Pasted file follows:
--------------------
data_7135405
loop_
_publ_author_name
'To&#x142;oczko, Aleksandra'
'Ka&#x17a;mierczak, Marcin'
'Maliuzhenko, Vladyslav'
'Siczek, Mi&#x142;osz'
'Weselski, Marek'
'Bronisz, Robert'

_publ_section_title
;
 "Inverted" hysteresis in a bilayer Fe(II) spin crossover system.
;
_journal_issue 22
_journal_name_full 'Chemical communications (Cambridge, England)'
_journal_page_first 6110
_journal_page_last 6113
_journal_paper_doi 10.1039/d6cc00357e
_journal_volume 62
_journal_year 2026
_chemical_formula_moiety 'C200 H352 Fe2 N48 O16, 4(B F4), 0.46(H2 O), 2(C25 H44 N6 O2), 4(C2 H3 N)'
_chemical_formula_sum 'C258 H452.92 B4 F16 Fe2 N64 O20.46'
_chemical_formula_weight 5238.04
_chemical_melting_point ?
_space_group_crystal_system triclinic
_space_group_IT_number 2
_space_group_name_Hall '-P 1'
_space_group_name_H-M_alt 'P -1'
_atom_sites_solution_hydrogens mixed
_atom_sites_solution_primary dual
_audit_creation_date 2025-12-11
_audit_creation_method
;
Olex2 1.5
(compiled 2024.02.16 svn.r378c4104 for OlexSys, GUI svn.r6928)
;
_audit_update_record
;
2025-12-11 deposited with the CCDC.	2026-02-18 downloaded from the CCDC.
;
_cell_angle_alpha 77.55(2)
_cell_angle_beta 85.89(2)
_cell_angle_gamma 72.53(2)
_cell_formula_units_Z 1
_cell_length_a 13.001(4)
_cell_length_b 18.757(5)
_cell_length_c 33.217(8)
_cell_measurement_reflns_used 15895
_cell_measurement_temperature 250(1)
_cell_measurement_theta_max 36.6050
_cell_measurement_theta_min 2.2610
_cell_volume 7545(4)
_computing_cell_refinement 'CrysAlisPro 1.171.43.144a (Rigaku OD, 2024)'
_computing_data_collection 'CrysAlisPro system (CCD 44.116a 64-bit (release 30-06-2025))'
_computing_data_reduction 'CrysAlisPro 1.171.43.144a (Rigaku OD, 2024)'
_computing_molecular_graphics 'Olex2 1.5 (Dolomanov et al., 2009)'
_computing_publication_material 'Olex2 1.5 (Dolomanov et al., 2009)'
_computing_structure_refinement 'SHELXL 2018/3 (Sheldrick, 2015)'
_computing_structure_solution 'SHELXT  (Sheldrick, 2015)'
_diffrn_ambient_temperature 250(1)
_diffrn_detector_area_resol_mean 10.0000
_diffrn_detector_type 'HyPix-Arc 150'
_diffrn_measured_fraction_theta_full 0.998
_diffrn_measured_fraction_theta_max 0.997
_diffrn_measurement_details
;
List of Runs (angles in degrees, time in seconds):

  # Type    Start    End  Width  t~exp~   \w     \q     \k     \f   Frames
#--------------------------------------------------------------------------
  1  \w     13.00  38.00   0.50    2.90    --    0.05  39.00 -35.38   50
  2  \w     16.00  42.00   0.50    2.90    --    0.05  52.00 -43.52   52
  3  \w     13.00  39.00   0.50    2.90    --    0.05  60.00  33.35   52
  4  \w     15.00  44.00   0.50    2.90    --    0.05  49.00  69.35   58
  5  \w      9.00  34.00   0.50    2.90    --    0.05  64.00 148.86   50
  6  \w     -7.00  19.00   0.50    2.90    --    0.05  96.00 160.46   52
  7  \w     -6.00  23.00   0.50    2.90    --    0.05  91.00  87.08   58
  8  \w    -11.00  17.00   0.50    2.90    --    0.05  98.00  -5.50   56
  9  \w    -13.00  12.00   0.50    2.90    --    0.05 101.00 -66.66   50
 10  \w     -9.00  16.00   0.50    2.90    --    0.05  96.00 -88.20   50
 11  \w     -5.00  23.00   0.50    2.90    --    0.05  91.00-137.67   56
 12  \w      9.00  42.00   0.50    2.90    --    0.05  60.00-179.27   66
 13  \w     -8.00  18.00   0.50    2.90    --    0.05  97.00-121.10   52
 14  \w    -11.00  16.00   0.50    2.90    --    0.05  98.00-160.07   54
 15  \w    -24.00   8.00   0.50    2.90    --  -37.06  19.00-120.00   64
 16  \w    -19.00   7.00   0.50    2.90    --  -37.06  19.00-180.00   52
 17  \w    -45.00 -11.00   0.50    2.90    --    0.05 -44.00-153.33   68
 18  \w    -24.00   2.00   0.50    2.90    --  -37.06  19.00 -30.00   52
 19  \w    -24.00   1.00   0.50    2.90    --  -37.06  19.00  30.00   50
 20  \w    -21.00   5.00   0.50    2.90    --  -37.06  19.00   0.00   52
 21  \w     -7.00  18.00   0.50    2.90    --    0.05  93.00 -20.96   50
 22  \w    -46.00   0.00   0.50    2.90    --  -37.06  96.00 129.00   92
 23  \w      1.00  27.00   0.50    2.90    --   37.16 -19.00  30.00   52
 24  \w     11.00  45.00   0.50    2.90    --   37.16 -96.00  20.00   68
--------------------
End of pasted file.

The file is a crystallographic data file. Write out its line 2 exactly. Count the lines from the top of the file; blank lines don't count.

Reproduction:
loop_